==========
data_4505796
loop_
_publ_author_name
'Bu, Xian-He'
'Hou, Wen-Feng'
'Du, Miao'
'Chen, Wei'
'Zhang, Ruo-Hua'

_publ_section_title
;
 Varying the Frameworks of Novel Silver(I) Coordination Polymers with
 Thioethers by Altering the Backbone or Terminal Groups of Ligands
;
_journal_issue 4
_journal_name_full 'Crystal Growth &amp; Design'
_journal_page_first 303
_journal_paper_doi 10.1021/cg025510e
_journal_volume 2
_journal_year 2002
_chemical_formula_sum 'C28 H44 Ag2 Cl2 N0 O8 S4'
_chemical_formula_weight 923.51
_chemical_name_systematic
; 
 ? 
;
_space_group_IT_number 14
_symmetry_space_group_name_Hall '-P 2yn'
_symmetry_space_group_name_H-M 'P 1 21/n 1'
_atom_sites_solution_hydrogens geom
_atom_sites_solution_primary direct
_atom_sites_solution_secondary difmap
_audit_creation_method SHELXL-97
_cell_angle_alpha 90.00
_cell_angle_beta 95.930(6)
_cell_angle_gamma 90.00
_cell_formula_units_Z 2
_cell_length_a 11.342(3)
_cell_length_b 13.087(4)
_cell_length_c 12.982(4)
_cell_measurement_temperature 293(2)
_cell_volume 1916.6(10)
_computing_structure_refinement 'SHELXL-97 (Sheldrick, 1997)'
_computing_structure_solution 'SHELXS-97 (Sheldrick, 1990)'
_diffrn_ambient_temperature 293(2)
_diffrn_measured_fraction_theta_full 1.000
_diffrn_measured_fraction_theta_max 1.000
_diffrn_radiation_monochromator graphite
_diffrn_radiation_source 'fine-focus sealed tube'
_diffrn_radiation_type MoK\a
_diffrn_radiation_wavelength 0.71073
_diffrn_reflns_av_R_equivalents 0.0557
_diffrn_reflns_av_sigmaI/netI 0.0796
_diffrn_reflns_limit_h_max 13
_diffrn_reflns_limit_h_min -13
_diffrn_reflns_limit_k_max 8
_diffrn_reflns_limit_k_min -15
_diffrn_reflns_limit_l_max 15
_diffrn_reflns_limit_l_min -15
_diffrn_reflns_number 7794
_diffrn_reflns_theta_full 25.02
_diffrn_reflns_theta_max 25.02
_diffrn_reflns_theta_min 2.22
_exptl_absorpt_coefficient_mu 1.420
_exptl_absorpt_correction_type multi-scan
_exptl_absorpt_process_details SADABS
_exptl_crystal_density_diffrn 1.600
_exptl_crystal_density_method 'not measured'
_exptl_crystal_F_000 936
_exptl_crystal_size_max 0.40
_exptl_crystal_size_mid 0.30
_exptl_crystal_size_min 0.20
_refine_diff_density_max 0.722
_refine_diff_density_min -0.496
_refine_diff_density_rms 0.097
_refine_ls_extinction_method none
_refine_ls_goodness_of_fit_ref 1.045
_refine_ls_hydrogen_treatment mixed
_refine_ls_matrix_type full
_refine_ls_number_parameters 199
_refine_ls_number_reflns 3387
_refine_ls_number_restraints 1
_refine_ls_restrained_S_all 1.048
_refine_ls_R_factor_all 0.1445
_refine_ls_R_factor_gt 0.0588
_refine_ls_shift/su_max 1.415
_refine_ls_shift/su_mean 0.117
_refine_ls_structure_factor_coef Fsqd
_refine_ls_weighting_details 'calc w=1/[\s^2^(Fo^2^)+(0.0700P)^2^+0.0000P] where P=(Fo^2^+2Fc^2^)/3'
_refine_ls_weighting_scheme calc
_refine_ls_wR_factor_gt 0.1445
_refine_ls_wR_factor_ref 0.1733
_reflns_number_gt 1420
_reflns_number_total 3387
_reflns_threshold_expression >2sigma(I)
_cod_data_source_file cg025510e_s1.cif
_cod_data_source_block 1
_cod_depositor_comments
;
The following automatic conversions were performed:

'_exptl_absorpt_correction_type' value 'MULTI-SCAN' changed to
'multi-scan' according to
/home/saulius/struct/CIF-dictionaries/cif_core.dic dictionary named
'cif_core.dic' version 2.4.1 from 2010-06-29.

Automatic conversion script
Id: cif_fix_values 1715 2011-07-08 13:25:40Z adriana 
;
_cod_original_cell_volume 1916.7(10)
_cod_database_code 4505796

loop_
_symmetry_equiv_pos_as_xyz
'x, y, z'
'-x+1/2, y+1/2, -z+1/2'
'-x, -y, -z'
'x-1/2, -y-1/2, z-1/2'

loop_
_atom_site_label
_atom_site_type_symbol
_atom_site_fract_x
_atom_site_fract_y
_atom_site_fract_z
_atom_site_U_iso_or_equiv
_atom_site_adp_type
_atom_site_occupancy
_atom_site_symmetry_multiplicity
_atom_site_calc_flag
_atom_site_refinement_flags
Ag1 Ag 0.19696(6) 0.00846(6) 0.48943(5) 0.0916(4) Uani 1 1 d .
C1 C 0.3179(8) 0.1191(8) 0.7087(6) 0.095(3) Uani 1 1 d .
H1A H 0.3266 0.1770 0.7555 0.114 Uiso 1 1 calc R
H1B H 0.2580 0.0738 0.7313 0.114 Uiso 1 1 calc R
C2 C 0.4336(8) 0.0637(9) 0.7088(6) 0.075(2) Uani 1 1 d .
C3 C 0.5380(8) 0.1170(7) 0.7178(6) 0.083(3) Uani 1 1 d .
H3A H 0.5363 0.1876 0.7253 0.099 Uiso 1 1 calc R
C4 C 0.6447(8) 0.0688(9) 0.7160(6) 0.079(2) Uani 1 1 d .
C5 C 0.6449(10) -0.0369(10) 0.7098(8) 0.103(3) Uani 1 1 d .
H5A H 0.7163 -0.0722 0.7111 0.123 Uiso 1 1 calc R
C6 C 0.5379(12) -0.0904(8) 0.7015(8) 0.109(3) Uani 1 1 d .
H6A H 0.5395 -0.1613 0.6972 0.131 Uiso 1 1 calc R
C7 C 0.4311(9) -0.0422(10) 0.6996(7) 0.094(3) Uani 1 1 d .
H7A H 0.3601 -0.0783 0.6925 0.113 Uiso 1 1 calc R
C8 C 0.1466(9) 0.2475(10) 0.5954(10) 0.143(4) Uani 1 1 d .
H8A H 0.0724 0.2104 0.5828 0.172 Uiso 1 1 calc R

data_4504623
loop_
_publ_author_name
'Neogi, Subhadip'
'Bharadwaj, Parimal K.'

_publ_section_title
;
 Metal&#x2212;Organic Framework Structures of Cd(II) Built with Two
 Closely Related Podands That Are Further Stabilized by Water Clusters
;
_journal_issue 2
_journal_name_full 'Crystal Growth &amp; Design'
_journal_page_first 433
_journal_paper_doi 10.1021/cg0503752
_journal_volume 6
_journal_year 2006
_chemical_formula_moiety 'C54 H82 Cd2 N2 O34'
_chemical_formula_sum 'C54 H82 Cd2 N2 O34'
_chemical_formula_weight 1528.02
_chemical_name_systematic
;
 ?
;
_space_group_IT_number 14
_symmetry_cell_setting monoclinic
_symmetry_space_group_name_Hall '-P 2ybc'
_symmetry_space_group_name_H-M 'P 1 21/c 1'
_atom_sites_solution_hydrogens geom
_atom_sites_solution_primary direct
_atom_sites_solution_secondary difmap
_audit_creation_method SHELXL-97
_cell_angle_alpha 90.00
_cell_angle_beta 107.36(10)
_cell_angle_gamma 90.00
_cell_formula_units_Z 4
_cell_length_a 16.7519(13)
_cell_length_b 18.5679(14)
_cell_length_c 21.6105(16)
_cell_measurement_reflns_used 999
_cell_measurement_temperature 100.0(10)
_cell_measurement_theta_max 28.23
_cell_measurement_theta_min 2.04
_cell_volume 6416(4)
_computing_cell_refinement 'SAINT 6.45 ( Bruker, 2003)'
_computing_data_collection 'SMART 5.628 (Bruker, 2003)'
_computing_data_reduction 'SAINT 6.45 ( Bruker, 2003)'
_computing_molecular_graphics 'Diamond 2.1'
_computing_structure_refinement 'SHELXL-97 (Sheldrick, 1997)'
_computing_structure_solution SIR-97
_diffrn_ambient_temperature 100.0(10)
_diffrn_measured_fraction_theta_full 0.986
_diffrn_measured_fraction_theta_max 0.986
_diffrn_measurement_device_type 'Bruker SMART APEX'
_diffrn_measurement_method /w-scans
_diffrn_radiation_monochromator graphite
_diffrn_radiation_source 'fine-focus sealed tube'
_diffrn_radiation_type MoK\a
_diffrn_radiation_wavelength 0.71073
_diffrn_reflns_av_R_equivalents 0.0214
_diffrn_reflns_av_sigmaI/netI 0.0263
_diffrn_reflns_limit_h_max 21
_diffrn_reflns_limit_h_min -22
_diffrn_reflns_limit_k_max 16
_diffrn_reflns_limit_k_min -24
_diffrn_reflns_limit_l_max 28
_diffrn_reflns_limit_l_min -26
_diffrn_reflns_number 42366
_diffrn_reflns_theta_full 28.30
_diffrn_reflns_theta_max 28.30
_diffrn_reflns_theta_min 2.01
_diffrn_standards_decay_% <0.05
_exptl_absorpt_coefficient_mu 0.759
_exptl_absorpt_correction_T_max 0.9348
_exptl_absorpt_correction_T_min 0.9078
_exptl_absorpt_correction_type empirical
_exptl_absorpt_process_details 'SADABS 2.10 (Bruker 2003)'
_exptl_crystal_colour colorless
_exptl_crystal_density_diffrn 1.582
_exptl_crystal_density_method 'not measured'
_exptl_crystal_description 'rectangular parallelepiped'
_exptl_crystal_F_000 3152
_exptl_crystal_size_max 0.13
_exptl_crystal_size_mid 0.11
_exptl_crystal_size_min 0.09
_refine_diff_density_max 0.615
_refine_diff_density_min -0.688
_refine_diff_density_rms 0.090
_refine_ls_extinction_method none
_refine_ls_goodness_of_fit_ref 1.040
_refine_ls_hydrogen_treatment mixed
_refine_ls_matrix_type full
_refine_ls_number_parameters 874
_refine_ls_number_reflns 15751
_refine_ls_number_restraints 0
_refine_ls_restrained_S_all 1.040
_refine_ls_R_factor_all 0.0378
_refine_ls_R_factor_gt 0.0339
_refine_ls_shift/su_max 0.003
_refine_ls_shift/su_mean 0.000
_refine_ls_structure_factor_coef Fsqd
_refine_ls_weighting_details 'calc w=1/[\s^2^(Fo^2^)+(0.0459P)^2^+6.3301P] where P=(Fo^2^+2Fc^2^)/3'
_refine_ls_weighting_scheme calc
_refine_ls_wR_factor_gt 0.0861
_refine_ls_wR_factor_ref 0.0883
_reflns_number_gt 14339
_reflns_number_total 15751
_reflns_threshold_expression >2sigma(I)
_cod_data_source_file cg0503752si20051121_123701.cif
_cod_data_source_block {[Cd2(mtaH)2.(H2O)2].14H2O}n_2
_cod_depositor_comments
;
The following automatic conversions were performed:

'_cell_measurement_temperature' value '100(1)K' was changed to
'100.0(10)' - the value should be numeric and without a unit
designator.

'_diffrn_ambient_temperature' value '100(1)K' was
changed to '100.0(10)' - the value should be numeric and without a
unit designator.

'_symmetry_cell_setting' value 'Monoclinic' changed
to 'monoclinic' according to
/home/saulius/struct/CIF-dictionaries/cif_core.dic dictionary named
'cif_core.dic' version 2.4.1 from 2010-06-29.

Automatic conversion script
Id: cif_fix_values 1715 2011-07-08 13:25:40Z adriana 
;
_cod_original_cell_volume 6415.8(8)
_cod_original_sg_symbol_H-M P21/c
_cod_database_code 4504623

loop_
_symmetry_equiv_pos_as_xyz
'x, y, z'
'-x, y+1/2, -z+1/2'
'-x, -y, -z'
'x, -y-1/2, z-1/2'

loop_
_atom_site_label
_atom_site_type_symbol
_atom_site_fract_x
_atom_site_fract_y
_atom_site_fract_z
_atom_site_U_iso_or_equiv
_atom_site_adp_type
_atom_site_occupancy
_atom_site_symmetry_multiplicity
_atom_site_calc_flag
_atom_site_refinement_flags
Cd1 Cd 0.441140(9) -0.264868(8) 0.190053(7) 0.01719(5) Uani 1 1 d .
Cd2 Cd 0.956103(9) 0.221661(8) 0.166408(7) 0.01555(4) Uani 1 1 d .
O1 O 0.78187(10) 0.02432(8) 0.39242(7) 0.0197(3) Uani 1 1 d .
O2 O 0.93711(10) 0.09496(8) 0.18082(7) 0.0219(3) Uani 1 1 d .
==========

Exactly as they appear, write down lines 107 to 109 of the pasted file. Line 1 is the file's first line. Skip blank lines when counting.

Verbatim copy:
_cod_original_cell_volume 1916.7(10)
_cod_database_code 4505796

loop_